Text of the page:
I love gin. I’ve loved it for a long time, longer probably than is appropriate for someone my age. As a child, I have fond memories of my grandpa preparing his afternoon gin on the rocks, cracking ice cubes in the palm of his hand with a firm slap from the back of a large spoon. Like my grandpa, gin was smart. It was cultured. And the ritual of gin (if not its actual consumption) usually meant we were going to have a fun afternoon – talking, laughing, playing cribbage, or trying to complete the New York Times crossword puzzle together (in pen, of course).

I’ve always loved gin, but it wasn’t until we began to research opening a distillery to make gin that I realized my gin had been lying to me.

In 2011, when we first started to get serious about our distillery plan, we took a trip to a region of the Pacific Northwest that is home to several distilleries in a fairly concentrated area to better acquaint ourselves with the business of running a distillery.

Having worked at a craft brewery in an earlier life, I was excited to see the entire process of making gin – mashes, ferments, bubbling stills, milled grain coming in and spent grain going out. But what we saw was something quite different. There were no fermenters to be seen. Nor a mash tun. There were, however, several industrial style plastic drums of clear liquid.

This was my first insight into the way that many, if not most, gins are actually made – “craft” ones included (and vodka is even worse, if you can believe it). Here’s how the model works: you purchase drums of “grain neutral spirits” – essentially high proof ethanol at 96% ABV – from an industrial supplier. You run your botanicals through it, proof it down, and voila – you have gin. It’s shockingly inexpensive to make gin this way, and it’s quick, easy and efficient.

Simply stated, these distilleries aren’t creating the alcohol they’re selling – and in some cases, they’re barely even modifying it. Imagine paying top dollar for a cake from a high-end bakery. You assume they cracked the eggs and mixed the flour and sugar, and baked it – only to discover they bought the cake frozen and merely frosted it and boxed it up for you.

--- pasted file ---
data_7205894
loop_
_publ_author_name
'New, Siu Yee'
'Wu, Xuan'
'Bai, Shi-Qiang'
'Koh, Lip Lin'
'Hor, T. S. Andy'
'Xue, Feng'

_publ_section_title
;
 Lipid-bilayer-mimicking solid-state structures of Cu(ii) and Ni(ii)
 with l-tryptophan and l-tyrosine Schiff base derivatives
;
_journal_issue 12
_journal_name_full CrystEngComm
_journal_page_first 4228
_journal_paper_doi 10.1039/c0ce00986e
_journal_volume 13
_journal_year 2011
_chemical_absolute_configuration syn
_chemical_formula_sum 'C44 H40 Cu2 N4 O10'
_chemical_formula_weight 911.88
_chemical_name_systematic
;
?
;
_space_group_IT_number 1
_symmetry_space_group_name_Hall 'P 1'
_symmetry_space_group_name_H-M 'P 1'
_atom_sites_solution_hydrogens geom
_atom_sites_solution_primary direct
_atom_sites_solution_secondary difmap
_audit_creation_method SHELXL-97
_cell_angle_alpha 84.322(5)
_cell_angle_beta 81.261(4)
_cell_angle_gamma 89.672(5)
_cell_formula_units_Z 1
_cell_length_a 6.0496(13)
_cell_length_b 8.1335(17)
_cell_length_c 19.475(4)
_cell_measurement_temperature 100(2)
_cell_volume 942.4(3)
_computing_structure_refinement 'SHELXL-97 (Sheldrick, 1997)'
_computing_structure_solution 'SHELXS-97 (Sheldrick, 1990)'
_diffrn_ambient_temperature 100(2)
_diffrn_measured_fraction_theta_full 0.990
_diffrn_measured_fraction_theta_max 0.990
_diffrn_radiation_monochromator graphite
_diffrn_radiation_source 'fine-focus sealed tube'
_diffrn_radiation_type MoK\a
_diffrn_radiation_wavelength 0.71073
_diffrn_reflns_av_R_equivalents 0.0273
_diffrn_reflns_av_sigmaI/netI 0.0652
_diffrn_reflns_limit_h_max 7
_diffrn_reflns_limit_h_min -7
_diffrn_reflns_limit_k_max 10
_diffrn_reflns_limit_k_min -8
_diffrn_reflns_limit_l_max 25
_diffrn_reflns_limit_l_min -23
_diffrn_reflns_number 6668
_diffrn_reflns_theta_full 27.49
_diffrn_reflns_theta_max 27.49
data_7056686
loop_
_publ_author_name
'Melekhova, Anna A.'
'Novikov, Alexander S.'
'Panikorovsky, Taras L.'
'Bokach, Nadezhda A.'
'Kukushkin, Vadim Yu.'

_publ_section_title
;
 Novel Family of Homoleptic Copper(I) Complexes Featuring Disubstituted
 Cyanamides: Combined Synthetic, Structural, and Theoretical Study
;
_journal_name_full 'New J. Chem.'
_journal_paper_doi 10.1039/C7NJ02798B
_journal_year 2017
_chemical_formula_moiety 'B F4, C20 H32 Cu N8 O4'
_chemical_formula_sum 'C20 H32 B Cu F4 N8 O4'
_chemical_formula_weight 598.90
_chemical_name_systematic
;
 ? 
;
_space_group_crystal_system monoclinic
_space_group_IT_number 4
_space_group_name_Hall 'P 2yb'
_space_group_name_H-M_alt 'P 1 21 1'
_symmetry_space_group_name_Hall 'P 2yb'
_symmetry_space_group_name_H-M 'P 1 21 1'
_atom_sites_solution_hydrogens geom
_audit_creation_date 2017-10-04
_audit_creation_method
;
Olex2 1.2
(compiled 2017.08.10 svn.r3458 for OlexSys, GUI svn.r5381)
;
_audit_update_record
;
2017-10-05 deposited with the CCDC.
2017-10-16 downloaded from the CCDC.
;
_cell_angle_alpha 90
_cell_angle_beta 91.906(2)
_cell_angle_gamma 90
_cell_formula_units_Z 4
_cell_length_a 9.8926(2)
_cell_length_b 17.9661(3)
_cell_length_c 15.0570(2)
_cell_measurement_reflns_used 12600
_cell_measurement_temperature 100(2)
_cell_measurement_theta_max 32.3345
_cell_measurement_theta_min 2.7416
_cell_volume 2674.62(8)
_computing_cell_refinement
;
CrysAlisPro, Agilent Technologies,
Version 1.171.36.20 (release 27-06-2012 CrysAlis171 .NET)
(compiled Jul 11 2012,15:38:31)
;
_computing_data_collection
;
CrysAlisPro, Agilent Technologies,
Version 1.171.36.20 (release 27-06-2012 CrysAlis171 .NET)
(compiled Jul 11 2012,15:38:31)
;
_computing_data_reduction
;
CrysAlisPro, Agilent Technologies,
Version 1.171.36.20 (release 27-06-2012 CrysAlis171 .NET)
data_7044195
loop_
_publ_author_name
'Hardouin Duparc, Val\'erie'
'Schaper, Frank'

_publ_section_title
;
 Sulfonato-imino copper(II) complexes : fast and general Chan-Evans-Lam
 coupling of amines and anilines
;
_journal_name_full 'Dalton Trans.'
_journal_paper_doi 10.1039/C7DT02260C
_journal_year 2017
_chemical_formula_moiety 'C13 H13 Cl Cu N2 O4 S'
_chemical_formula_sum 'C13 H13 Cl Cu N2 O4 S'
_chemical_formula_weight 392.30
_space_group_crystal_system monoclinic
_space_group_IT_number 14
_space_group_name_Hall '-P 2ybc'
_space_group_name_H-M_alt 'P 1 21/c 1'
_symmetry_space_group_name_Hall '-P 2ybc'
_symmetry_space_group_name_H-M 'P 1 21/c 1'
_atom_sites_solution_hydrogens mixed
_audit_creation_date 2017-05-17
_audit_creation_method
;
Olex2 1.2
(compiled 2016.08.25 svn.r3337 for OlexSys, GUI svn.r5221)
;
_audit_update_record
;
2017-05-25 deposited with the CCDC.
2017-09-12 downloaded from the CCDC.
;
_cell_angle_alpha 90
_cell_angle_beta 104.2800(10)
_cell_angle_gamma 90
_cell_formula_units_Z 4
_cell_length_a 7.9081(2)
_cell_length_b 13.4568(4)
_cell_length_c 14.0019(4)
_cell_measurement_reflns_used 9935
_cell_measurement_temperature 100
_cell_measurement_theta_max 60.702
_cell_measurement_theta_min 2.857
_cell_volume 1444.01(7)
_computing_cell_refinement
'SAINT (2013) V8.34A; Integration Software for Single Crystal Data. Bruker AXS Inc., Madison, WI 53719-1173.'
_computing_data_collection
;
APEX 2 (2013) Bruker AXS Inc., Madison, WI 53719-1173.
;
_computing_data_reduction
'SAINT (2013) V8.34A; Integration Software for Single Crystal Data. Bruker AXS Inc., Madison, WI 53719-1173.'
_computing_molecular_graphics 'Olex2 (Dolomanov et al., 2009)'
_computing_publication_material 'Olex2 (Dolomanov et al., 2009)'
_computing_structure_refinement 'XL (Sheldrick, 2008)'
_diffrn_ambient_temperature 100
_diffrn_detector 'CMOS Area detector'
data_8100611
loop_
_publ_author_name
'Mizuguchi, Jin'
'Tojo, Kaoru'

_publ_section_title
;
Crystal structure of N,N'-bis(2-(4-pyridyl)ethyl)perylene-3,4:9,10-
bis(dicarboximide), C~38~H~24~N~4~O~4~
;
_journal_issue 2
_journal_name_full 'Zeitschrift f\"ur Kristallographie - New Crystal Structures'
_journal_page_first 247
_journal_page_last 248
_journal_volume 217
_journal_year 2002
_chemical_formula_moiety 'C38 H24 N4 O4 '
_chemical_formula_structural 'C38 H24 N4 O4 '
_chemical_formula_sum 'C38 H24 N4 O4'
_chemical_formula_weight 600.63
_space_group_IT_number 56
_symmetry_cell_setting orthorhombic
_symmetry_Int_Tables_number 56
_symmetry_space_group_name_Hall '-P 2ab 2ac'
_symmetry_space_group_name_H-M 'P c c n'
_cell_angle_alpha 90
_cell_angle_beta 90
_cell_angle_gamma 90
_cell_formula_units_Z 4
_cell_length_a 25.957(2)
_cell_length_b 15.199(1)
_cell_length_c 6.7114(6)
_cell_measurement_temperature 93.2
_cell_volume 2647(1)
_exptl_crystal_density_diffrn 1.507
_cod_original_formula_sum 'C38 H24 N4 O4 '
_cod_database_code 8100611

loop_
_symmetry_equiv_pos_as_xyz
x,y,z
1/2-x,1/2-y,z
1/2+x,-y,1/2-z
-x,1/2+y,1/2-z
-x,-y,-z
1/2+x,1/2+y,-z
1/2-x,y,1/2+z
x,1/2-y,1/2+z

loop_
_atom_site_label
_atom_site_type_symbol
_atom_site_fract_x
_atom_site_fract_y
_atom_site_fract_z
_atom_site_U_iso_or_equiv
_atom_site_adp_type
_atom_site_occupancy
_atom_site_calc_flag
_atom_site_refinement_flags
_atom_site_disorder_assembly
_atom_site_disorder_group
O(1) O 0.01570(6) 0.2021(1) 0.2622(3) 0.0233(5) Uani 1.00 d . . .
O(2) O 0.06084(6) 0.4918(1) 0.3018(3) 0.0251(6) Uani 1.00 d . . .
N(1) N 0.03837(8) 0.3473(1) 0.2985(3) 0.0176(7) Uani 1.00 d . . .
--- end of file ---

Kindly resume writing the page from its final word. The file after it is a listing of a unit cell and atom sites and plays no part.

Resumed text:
In subsequent discussions with distilling consultants, we learned that this process we had seen, or small variations on it, was not an anomaly, but rather industry standard. Even more depressing, we were told that this was quite possibly the only way to make a gin that would be price competitive with other “craft” products on the market.

Perhaps more than any other industry, distilleries rely heavily on lore – telling a compelling story to sway consumers. Read the back of a bottle of craft spirits and you’ll hear tales of idyllic, pure water sources and vague hints of a distant bootlegging family tradition. One story you won’t typically hear from distilleries engaged in the practice of purchasing industrial alcohol, however, is any acknowledgement that they’ve effectively sidestepped the vast majority of the process of creating a craft spirit.

Needless to say, this was a thoroughly depressing realization for us. We had envisioned a grain-to-glass operation where we were involved in every aspect of production, from working with the farmer to source the grains, to grinding and mashing them, to fermenting and distillation. Was our business model even going to be viable given the nature of the industry?

After some soul searching and intense discussion, we decided to stay the course and follow the plan we had envisioned from the outset. As a result, it took us quite a bit of time to introduce our first spirits. Our capital investment to get started was also much higher, since we needed several pieces of equipment that simply aren’t necessary if you’re taking shortcuts: a grinder, a mash tun, fermenters – not to mention a still capable of taking spirits all the way from 4-5% alcohol by volume to above 96%.

Was it worth it? Absolutely. I love both of the gins we make at Chuckanut Bay Distillery – our traditional gin made from wheat grown just up the road from the distillery, and our potato gin made from whole Yukon Gold potatoes grown on a family farm in Skagit Valley. I also love some of the other delicious grain-to-glass gins made by authentic craft distillers here in Washington. But I’m a little more cautious now when someone introduces me to a new gin. Fool me once…